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Preview, Part Three

Dana Massey Posted:
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Today marks the final part in my three part preview of Star Trek Online. Today, I'll cover the user Interface, items, grouping and PvP. You can read part one of the preview, here while part two can be found here.

User Interface

User Interface design has to be the most thankless job in gaming. If ever a game company sees someone like me writing about them, that means they've got some work to do. When done right, no one notices. When they're not, everyone has an opinion.

That's not to say that the UI in STO is horrible, it's not, but it's not exactly stellar either and I am certain that Cryptic is aware of it and has put a lot of effort into it. With each build I've seen changes, good and bad, go in and I am absolutely certain that will continue up to and throughout launch. So I preface all of this with: it will all change.

The UI though, as it exists in Beta, is the weakest element of Star Trek Online.

Artistically, it shines. It looks like what I think a Starfleet interface should look like. The big rounded buttons are there and the sounds are pretty good. It definitely succeeds on a visual level, but that's about the only good thing I have to say about it.

The biggest problem is responsiveness. Everyone's played a game like this. One where you hit a button once and feel like it needs to be mashed three more times to do anything. STO is one of those. In some earlier versions you quite literally did. Sluggish is the only word. To their credit, though, in the most recent version this improved markedly. It was still a bit sluggish, but it was no longer rip your hair out annoying.

While artistically it's solid, the way Cryptic has chosen to roll out new elements is the biggest issue. Star Trek Online is not exactly a simple game, but there is no slow reveal in this one. Skills are tossed at you left and right with only moderate explanation of what they are. There is no sorting, lots of confusion and a lack of feedback on whether what you just spent your 100 points on actually did anything. Sometimes I'd think I spent my skills only to realize 20 minutes later that it didn't take or that I'd tossed them into a skill that did something totally different than I thought.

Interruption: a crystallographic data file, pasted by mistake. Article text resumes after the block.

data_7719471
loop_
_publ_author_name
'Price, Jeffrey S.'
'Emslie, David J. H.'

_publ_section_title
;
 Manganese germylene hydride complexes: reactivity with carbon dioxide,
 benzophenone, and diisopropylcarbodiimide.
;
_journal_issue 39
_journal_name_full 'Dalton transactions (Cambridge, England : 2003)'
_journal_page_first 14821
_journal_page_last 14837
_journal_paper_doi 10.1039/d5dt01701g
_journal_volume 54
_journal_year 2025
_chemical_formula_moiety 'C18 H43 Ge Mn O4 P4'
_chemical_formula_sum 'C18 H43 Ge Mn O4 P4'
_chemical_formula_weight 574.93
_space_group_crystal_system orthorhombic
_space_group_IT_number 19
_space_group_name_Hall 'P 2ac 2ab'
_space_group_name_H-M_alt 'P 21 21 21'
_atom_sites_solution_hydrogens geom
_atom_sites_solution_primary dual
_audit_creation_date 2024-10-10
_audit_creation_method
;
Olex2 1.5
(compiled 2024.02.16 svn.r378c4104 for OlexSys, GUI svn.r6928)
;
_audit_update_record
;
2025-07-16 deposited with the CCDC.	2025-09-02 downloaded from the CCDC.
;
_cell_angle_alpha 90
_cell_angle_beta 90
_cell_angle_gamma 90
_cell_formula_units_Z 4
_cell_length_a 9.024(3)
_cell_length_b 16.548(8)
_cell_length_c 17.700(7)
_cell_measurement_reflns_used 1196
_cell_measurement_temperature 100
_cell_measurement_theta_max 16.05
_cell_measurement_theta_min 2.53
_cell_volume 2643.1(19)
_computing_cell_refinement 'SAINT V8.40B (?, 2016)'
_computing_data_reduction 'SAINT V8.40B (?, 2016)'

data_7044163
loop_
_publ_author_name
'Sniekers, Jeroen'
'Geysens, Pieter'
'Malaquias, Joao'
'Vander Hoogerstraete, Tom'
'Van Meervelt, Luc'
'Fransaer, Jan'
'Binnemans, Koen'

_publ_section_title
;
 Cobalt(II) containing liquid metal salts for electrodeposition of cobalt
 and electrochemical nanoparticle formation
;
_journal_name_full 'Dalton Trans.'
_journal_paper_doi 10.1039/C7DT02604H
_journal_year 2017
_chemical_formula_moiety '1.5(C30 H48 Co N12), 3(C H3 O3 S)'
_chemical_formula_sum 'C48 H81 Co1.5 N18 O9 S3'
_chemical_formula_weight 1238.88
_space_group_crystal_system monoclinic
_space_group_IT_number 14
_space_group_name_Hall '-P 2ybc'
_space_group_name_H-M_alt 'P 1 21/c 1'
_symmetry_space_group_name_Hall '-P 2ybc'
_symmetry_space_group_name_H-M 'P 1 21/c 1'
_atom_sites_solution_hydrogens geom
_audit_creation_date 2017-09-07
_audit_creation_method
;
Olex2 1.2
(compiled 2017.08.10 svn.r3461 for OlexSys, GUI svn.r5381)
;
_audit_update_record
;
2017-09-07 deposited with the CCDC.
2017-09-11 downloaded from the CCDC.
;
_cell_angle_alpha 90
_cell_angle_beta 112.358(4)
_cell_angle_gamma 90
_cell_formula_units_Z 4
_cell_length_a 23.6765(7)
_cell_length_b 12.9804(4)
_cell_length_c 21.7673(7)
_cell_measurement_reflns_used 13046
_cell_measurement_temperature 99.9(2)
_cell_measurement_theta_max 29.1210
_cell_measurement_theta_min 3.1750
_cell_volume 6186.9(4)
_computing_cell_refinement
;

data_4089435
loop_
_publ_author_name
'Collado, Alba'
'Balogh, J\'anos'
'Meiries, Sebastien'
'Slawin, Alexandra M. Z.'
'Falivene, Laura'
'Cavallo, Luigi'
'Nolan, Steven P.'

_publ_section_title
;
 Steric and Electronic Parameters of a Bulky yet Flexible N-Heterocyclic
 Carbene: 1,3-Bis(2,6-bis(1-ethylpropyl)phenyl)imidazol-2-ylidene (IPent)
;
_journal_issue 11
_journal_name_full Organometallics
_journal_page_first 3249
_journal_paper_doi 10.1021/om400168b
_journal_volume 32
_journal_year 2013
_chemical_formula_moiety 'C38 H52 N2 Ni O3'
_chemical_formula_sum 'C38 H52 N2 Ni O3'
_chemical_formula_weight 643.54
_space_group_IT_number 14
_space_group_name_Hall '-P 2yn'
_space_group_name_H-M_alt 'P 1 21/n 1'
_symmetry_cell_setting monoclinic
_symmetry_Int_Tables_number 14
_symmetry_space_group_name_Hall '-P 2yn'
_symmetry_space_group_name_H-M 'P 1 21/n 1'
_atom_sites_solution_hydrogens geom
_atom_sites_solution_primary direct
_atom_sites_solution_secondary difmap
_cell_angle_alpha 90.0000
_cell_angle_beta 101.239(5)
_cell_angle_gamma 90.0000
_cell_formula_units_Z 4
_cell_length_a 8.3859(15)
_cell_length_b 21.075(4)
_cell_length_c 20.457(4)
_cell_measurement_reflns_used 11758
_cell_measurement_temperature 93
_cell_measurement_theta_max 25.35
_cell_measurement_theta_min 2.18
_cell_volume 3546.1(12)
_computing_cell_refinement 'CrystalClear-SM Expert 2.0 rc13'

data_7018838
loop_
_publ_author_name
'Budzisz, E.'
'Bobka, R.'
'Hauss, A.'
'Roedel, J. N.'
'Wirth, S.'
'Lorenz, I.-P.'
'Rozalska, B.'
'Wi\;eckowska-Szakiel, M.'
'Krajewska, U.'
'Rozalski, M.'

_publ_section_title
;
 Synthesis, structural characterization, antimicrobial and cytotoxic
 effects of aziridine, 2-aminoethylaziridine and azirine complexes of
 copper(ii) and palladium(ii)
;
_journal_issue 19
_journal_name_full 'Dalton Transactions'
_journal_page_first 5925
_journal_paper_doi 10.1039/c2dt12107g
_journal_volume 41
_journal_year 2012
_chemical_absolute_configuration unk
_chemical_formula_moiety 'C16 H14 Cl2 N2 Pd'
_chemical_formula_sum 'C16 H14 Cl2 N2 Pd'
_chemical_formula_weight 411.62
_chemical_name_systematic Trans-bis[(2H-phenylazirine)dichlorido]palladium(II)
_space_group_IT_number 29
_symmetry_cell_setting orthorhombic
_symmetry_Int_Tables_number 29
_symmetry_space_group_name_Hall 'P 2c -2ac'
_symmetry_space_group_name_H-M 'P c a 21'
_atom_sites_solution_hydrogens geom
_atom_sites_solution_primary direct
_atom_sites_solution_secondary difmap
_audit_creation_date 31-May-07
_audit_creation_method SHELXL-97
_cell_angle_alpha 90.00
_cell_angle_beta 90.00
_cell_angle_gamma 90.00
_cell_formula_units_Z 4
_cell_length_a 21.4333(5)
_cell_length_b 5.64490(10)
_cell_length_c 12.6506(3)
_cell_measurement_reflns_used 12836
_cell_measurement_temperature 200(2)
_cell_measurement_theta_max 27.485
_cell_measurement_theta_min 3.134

A lot of this can be solved through some careful reading, which might make it my own fault, but the average player is not going to sort through three paragraphs to figure out that yes, that skill does make your phasers pack more punch.

The team did a good job of the balance between immersive quest text and walls of chat spew. You can get the feel and not read a book, but the same goals totally failed in skills. The skill names are often non-descript and unclear of whether they're even for space or ground, your crew or you.

I am sure hardcore Trek fans will pick up the difference between a Disruptor and a Phaser quickly, but to anyone who "only" watched all the TV shows and went no further, a lot of this is techno-babble and needs to be more concisely explained.

Looting, in ground or space, is another issue. When you blow up a starship or take out a Borg cube, sometimes they drop stuff. This is represented through a golden orb that glows above the corpse, or a satellite looking box in the wreckage. That's fine, they're even color coded in group situations. Gold means they're all yours, while white means someone else earned that loot.